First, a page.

Cancer Free? The AMAS TestDecember 17, 2018Cancer Free? The AMAS Test
References: Jenny Hrbacek's Cancer Free?
, Andrew Weil
, Cancer Letters
, Science Direct
, Peptides of Biological Fluids
Right up front, read the standard, balanced, traditional medical world's assessment of the AMAS test by Andrew Weil
, and wonder why on earth I would write a column about it. Well, consider that Dr. Weil is ensconced in a medical school and is getting his advice from oncologists who make the vast, vast majority of their income from selling traditional chemotherapy, that you know and I know, in solid tumors doesn't work very well. I admire Dr. Weil deeply, but I'm also skeptical of the pervasive influence of money.
I'm doing this column because I keep having clients asking for it because it makes sense to them, and as part of a basket of testing, it makes sense to me. The question is, is it valid? Does it say what it says it will do?
So, what is the AMAS test? It is a blood test, approved by Medicare, that measures for the presence of the antibody to a protein called malignin
, present on most cancers. It is non-specific. It goes up and down with successful treatment. And it rises and falls with immune function. So, as the cancer overwhelms your immune system, which inevitably it does, it turns "false" negative. So a negative test may be an indicator of grave prognosis.
Its accuracy goes roughly as follows. Of 1,026 known cancer patients, 92.7% had a positive test with a mean level of 273
. Normal controls have a mean level of 59 and outpatients out of a hospital without cancer are around 64. Up to 135 is considered normal.
Now, if you take known cancer patients whose level is below 135 (the so-called false negative), out of 135 patients, 90 will be dead within a year. Their immune system is being overwhelmed and they are in trouble. The cancer is winning.
This appears to me to be an interesting test. The antibody shows up when you have cancer. It can kill the cancer cell in a petri dish but inside your body, the cancer cell can hide and escape. It goes down when you are successfully treated. Where would you be helped with its use? How about when you have a positive mammogram and are skeptical that you've been fully evaluated? How about before you start taking estrogen therapy if you are worried about having cancer being initiated by the hormones. How about when you are losing weight and can't find any reason for it. How about when your doctor says your cancer was successfully treated, and you want to make sure.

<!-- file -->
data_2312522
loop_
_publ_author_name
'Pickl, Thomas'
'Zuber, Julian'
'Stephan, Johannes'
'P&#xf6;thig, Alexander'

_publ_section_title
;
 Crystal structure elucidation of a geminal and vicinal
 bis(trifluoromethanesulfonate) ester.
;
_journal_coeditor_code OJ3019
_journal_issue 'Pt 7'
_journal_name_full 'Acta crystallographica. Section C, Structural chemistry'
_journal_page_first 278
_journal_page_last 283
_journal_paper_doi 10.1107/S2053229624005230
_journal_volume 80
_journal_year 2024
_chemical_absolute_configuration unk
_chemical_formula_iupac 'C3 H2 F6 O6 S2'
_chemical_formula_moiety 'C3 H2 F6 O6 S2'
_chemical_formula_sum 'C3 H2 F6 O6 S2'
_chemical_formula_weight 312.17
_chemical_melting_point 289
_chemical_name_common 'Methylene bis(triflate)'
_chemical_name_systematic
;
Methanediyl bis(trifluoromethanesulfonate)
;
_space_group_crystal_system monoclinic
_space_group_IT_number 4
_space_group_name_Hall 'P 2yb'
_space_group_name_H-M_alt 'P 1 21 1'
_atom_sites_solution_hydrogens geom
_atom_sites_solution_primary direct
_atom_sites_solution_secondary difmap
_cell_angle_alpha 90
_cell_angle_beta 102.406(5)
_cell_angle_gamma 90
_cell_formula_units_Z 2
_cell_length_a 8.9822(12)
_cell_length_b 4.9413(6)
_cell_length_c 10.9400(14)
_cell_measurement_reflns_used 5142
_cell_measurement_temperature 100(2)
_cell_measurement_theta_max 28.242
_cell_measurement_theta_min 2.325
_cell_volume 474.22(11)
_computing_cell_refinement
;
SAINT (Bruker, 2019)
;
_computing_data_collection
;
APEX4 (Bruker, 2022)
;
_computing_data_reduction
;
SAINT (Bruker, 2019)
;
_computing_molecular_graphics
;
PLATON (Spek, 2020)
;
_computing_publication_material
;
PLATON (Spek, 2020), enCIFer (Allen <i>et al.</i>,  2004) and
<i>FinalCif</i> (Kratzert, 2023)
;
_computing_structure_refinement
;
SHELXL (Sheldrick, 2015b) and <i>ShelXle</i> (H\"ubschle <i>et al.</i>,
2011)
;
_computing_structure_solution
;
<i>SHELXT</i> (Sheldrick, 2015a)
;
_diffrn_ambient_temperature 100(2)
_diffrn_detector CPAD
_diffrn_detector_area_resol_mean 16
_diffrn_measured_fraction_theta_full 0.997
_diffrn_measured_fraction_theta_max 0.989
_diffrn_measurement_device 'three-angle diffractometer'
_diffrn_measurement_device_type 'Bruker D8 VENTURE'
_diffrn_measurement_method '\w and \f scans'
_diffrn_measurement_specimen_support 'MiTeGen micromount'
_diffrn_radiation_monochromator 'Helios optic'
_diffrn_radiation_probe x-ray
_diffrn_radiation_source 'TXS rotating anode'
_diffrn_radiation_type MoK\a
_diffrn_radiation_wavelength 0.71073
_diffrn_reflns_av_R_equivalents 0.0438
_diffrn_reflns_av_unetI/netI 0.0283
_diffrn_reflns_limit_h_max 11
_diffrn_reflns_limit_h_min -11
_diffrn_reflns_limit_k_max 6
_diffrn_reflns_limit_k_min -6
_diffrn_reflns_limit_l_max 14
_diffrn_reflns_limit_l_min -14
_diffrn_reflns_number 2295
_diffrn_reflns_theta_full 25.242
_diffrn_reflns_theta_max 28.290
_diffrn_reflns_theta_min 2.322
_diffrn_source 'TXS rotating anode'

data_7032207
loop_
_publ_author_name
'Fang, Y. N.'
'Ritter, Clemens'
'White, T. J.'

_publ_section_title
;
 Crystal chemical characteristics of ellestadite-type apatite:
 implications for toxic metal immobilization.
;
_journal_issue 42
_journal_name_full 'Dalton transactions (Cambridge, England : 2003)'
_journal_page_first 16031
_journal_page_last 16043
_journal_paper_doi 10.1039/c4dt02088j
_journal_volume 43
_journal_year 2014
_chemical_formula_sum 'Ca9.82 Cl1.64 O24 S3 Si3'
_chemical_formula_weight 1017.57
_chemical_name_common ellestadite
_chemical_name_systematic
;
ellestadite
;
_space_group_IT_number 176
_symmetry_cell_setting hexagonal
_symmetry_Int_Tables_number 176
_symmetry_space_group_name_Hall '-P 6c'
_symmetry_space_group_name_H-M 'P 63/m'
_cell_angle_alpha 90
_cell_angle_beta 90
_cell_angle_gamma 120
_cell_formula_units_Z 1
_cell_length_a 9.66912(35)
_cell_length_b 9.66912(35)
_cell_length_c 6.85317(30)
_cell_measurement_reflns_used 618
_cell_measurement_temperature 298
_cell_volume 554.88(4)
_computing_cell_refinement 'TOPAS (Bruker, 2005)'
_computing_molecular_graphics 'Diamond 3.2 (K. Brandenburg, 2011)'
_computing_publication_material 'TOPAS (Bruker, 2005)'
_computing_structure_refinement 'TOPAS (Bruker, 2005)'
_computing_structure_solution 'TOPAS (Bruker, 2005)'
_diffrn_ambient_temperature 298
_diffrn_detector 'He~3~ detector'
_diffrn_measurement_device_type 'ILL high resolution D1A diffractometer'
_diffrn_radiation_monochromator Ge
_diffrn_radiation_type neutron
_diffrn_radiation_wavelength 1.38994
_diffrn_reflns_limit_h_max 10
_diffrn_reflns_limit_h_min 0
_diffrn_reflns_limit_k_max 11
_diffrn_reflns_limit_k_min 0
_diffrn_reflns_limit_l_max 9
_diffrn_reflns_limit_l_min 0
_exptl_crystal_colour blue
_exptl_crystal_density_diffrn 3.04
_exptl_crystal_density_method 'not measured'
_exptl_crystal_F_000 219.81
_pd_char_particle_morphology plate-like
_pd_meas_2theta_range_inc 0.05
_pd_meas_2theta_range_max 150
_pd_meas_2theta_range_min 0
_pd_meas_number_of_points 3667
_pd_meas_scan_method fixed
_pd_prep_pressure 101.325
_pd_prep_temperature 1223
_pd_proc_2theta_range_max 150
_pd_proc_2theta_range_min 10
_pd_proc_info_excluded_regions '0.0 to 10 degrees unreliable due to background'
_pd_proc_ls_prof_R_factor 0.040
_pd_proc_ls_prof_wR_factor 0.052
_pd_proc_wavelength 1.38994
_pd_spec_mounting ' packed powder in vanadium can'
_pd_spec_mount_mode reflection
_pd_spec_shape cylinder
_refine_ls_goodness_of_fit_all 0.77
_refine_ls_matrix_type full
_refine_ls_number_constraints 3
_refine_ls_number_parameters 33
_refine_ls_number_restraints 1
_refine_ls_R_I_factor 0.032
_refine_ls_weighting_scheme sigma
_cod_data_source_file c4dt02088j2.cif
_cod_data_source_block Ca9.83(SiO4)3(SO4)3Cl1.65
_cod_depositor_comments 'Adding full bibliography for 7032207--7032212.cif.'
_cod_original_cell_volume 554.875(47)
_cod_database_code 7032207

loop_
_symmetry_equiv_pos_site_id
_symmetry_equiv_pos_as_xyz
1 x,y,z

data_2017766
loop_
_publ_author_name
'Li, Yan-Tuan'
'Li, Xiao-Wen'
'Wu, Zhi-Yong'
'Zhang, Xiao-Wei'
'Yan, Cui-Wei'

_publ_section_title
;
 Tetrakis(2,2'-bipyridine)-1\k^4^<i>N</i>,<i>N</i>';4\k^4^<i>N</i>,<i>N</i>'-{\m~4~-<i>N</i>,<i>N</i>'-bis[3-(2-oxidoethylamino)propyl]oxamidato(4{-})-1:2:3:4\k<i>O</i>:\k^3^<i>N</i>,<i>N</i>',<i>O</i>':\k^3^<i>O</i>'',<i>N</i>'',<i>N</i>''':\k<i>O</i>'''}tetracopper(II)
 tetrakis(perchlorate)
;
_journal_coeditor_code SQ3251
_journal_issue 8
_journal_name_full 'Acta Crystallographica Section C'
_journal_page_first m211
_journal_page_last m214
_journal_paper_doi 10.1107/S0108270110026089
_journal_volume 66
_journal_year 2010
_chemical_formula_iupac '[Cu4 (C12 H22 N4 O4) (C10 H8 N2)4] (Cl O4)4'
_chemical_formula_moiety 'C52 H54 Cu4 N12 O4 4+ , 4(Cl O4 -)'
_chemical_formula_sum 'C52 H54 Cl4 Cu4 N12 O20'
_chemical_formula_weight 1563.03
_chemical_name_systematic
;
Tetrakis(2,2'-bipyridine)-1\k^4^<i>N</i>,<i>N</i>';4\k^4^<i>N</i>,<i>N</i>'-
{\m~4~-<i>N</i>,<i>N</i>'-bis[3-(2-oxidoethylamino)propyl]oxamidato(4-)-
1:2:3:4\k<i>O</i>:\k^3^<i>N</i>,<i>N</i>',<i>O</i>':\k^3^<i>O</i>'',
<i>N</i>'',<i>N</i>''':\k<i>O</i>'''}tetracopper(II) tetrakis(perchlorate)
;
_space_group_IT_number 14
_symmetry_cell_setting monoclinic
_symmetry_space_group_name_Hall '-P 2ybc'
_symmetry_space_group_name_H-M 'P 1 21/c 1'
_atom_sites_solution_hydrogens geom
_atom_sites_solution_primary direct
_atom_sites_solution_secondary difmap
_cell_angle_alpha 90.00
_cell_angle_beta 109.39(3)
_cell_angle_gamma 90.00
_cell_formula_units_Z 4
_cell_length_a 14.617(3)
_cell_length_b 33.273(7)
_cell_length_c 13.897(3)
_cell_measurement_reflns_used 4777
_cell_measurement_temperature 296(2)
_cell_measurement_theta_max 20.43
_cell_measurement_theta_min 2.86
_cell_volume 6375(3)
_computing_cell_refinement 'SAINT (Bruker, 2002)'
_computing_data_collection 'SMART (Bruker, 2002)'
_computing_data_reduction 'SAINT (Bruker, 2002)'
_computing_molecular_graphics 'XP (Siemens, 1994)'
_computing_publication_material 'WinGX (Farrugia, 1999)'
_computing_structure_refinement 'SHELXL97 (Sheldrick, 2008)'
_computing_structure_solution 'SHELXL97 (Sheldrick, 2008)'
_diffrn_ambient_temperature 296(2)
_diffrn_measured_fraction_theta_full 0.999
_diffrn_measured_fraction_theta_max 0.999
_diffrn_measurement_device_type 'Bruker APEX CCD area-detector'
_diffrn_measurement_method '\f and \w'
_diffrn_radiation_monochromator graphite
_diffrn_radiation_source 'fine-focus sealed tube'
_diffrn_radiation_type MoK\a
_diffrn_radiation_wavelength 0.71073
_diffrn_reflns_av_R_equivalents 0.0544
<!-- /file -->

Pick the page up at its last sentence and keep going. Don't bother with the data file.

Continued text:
It's a tool. It should be part of a basket of ideas that you know how to follow and monitor. It may not be the best, most precise, most accurate, but don't let perfect be the enemy of good enough.
The problem is the dry ice. It has to be shipped on dry ice. That's a bit hard to do. But where there is a will, there is a way.
WWW: What will work for me. I'm really curious about this one. It certainly appears to raise some people's ire, but like all medical tests, it is a tool. I'm interested to see what they track record we can generate. In any case, I have the kits on order and found a source of dry ice that you can buy by the pound.
- What does the AMAS test test for? Answer: The presence of an antibody to a protein called malignin.
- What is malignin? Answer: A protein put out by just about every cancer.
- When your cancer is very advanced, what happens to the test? Answer: It starts to fall and drops off as the cancer overwhelms the immune system and races out of control.
- How can you tell the difference between an early cancer and one that is getting out of control? Answer: You can't. You have to get a series of tests and see what the slope of change is.
- Is this test useful? Answer: You bet, particularly when you are in a position of wanting to know early about the presence of a cancer. Example: you have had a mastectomy at age 35 and were told you were cancer free. You have just gotten married and met the man of your dreams, and you want to have a child. Is there cancer still in you. Would you be reassured?